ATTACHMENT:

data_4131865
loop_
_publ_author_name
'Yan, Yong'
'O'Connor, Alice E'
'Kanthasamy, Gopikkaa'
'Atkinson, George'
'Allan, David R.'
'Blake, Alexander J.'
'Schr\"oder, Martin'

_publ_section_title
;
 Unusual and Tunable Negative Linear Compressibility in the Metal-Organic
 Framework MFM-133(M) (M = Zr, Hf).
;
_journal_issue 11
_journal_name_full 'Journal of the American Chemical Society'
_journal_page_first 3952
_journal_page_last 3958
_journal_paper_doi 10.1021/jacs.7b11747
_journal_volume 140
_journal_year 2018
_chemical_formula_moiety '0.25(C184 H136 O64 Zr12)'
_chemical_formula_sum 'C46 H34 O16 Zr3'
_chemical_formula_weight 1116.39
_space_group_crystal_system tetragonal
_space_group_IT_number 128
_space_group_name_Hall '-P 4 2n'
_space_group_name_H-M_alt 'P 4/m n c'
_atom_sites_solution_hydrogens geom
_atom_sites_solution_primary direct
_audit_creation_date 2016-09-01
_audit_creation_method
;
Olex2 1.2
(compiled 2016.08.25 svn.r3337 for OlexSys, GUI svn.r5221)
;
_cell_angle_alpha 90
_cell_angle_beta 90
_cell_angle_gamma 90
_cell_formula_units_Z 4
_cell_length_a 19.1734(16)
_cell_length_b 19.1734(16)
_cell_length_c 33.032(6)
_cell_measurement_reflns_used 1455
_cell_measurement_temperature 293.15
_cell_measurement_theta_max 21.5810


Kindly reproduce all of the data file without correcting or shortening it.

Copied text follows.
data_4131865
loop_
_publ_author_name
'Yan, Yong'
'O'Connor, Alice E'
'Kanthasamy, Gopikkaa'
'Atkinson, George'
'Allan, David R.'
'Blake, Alexander J.'
'Schr\"oder, Martin'

_publ_section_title
;
 Unusual and Tunable Negative Linear Compressibility in the Metal-Organic
 Framework MFM-133(M) (M = Zr, Hf).
;
_journal_issue 11
_journal_name_full 'Journal of the American Chemical Society'
_journal_page_first 3952
_journal_page_last 3958
_journal_paper_doi 10.1021/jacs.7b11747
_journal_volume 140
_journal_year 2018
_chemical_formula_moiety '0.25(C184 H136 O64 Zr12)'
_chemical_formula_sum 'C46 H34 O16 Zr3'
_chemical_formula_weight 1116.39
_space_group_crystal_system tetragonal
_space_group_IT_number 128
_space_group_name_Hall '-P 4 2n'
_space_group_name_H-M_alt 'P 4/m n c'
_atom_sites_solution_hydrogens geom
_atom_sites_solution_primary direct
_audit_creation_date 2016-09-01
_audit_creation_method
;
Olex2 1.2
(compiled 2016.08.25 svn.r3337 for OlexSys, GUI svn.r5221)
;
_cell_angle_alpha 90
_cell_angle_beta 90
_cell_angle_gamma 90
_cell_formula_units_Z 4
_cell_length_a 19.1734(16)
_cell_length_b 19.1734(16)
_cell_length_c 33.032(6)
_cell_measurement_reflns_used 1455
_cell_measurement_temperature 293.15
_cell_measurement_theta_max 21.5810